Robert (gurdonark) wrote,

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On gardening

Today the sleet melted, leaving only a cold day.
Although I don't usually like to open blinds,
I am letting the sunshine pour in. I've made another meal or two from the stew, confirming my general impression that if I did most of the cooking in our household, subsistence would not be an issue, but our overall standard of gracious living might decline a bit.

I went to nearby Plano for the Home and Garden Show. These shows are always full of interesting promotions for cooking products that I could never imagine buying, and cool exhibitions of little mobile home like rooms that would make great greenhouses for our home, but for little things like non-compliance with homeowners' association plats and my general disinclination to buy anyone from anyone who seems a bit *too* good at selling them. Filling out the forms is the key challenge--trying to make sure one enters any relevant drawings without quite signing up for a free hot tub demo. Today's cold made a hot tub seem to have hidden virtues I had never seen before.

I am a fairly brown thumbed gardener, who favors cacti, euphorbia and other succulent plants because they don't die very easily. I am always a little disappointed, because I want these shows to be filled with GARDEN things, not the earnest fellow giving the lecture on how to slather things onto fibreboard in artistic ways.
I should be more appreciative of household decorative arts--I really approve of the concept of do it yourself. But I really want to hear about the 12 to 15 tree and shrub things that will grow well here, and the roughly one zillion flowers that do well here in spring. I used to love taking my Sunday drive to the accompaniment of the garden show on AM radio. One radio host had a recurrent patter:
Q. "I just bought a Canadian northern mahogany,
and now it looks a little withered. What do I do?"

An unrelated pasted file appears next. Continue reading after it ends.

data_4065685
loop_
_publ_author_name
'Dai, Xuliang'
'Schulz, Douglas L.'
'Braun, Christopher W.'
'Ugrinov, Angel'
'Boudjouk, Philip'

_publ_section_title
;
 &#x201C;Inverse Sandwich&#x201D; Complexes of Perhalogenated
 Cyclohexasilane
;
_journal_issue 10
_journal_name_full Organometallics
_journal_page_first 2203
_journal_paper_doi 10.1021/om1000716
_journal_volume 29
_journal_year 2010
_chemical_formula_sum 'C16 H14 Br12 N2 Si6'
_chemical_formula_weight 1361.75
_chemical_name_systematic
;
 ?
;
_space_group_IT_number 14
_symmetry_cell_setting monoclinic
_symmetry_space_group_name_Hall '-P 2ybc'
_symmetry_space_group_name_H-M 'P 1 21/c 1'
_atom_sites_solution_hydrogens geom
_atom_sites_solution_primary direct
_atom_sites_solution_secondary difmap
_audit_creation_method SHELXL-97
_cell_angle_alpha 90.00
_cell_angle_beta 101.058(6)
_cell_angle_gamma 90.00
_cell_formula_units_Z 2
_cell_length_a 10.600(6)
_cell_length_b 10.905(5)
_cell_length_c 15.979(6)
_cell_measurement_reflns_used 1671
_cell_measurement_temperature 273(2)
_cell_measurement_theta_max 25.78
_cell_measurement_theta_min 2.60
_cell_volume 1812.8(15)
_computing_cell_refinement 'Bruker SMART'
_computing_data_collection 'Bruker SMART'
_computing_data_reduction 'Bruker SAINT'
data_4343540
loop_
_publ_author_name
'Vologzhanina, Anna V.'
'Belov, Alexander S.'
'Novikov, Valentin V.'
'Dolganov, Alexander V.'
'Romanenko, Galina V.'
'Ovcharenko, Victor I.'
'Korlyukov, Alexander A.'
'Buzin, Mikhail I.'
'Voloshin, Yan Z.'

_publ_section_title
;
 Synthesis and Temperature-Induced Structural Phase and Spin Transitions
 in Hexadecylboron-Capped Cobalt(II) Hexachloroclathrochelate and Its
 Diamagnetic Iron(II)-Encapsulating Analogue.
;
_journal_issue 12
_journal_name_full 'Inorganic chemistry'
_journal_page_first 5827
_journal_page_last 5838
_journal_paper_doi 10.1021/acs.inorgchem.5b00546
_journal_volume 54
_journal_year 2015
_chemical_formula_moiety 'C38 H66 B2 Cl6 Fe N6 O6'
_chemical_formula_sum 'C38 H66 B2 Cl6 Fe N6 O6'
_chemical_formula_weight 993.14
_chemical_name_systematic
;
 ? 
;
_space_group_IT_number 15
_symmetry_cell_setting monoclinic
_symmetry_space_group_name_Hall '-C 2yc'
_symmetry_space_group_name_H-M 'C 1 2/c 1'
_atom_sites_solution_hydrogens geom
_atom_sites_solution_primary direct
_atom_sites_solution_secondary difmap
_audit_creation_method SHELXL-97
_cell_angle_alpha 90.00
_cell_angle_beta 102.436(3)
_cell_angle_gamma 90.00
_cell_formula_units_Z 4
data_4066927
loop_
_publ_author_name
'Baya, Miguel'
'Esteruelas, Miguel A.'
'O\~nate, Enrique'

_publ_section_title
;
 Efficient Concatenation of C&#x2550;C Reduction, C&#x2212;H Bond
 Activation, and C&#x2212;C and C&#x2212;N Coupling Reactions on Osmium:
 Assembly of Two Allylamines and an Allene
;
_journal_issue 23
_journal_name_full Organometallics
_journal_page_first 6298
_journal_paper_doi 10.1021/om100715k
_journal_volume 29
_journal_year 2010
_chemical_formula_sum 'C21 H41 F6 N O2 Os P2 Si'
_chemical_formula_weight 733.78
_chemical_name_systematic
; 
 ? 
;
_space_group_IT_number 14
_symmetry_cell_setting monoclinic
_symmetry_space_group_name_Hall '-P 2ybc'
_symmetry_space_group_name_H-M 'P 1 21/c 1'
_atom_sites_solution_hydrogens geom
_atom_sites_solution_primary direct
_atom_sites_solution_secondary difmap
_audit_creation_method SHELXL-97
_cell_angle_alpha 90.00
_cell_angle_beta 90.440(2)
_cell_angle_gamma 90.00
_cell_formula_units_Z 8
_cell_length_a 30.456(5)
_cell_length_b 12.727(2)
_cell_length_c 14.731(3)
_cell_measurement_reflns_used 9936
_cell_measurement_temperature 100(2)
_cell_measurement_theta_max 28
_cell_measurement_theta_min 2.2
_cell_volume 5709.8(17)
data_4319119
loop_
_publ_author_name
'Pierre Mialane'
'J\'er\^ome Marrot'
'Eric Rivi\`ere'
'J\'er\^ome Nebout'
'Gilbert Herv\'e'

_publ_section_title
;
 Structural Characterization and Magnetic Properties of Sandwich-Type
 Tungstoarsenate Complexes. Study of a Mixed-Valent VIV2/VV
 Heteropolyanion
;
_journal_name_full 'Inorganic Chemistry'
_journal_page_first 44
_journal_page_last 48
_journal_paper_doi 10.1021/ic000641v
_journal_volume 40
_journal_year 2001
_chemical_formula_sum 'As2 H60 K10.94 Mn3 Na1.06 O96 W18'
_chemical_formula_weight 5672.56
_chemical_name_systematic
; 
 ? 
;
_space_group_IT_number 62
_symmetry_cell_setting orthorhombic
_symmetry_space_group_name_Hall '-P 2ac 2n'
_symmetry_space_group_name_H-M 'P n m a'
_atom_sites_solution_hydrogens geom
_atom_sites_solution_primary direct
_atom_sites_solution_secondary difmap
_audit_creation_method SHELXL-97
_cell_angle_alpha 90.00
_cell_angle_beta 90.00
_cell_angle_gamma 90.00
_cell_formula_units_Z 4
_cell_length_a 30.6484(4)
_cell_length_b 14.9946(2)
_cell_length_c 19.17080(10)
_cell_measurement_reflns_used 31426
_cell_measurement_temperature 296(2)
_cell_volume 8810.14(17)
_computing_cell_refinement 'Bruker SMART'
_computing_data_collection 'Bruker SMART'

A. "Sir", he would say, with a friendly if slightly exasperated drawl, "take that back to the
retailer right now. It DOESN'T GROW HERE. Get yo'self a nice yaupon holly". Yaupon holly became a sort of mantra for me--a mental substitute of something bland and everyday and beautiful that works well, in place of the surreal and novel and withered things that don't work.

I want to find a place where I can get aquarium metal frames without the glass inside. That would make a really cool place to hang fluorescent lights to make my little "mail art and music" room into a "mail art and music and succulent plants" room. I guess I could acquire aquariums and burst out the glass,but that sounds a bit jagged off hand, given my lack of handyman skills.

We're thinking of going snorkeling in Florida next month. It's fun using google to find likely locations.

I won a T shirt from a radio station at the garden show.
I had to spin a wheel of fortune and land on one of the
four call letters. It's amazing how the coincidence of winning a 1 in 6 contest makes one feel particularly psychic. Thank goodness I don't live in Reno after a victory like that. In Gurdon, when I was a young teen,
I won a German chocolate cake at the local forest festival
cake walk two years in a row. Deep down, a tiny part of me believed that I was "chosen" or "special" or really
special for knowing how to "win". On another topic,
I have a memory of my father taking me to a rural place
in south Arkansas not far from our home town where fossil sea shells littered the sides of the road, like some prehistoric beach. I wish I could see it again--it was very surreal, but in fact very real. OTOH, the time I was driving just north of Little Rock on a fall
day and a herd of tarantulas crossed the road was, to the best of my knowledge, real, but it was so dreamlike
I reassess the memory every now and again. I have a book called Fishes of Arkansas. It is filled with all these incredible pictures of endemic darters and killie fish; all vibrant colors and sublime beauty; nobody knows they're there, though, because they're endemic to the non-touristy south part of Arkansas where I grew up.
My part of Arkansas was like that--little surprises in nature because nobody really watches except the locals.

I sent out a few mail art things last night.
I got some supplies at the 99 cent store today.
I'm still puzzling how to do a chess set for the
Euro chess exhibition coming up. I love chess too much not to contribute, but making a set might actual require skill, and I'm a definite brown thumb when it comes to sculpture. The Garden Ridge 60 hour sale let me pick up a little photo box I can use to store mail art cards received. I would like to figure out how people do artistamps, and in particular if the talentless can accomplish this.
Tags: mail art

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